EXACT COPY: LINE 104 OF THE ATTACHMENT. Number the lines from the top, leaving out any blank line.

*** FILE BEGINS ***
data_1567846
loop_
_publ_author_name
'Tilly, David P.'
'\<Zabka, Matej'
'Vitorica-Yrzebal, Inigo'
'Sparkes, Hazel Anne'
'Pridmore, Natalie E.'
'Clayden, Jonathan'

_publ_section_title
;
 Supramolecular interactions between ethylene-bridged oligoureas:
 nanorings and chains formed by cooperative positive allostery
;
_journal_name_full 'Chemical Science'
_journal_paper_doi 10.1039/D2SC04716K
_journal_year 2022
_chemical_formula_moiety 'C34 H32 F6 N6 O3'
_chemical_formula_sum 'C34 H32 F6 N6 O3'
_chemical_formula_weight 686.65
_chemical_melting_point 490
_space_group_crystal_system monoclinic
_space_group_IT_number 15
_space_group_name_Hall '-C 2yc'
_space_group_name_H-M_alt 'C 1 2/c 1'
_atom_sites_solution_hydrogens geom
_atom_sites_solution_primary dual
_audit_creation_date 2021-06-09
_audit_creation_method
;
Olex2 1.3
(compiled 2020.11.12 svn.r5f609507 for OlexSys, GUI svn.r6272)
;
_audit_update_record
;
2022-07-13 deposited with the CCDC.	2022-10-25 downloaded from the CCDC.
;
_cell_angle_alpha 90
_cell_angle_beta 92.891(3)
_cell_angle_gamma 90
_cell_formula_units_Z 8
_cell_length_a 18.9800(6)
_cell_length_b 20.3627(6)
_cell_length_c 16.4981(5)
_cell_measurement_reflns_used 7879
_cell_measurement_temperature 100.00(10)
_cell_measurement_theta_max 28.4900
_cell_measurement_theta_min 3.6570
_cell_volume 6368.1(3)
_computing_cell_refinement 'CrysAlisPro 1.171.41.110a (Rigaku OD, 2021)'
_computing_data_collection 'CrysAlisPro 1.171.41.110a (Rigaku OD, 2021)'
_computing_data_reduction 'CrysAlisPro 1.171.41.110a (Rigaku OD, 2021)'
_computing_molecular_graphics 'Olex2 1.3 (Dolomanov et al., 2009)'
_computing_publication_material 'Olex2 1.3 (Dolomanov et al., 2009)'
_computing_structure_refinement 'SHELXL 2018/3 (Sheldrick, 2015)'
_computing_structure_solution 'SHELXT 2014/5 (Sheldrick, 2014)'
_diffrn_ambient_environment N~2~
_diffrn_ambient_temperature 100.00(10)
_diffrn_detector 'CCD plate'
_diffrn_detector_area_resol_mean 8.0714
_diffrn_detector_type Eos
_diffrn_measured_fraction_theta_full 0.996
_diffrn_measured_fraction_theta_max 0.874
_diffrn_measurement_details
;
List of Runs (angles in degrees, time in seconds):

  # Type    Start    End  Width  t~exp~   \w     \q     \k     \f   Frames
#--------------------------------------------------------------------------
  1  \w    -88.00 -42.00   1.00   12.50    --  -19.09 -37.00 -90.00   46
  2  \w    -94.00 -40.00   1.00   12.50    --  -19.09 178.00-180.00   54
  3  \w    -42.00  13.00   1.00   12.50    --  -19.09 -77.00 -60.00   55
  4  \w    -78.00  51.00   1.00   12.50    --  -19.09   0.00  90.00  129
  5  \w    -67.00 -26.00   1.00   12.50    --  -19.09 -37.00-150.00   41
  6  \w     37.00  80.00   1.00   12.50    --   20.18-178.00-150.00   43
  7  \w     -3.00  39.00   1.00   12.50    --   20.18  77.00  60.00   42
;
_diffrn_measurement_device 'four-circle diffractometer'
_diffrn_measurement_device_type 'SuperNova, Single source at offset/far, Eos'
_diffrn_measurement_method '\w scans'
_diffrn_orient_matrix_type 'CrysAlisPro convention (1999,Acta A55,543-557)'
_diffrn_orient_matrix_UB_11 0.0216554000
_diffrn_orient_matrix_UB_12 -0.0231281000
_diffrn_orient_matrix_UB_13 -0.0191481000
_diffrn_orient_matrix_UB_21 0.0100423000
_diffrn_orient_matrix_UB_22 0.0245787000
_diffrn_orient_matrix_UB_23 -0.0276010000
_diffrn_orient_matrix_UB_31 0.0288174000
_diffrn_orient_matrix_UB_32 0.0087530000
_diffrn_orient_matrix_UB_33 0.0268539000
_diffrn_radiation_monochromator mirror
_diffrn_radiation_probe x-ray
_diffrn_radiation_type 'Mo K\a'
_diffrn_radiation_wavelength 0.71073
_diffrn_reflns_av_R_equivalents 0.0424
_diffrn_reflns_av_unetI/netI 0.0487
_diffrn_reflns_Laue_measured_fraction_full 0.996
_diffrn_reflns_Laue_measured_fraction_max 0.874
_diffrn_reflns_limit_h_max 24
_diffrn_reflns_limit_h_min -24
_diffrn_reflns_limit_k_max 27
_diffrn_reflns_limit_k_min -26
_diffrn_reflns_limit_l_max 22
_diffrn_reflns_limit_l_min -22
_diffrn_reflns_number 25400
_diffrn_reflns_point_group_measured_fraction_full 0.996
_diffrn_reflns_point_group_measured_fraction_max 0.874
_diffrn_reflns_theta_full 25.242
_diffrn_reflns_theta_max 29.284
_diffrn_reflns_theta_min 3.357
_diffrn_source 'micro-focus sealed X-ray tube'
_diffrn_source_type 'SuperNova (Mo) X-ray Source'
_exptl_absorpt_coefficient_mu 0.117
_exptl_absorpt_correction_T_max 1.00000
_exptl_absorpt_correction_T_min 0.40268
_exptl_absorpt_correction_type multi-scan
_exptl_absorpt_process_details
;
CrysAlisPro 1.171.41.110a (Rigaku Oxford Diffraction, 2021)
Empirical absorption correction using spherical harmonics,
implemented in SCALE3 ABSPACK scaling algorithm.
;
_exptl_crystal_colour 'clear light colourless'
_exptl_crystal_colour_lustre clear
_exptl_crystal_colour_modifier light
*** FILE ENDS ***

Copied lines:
_diffrn_reflns_number 25400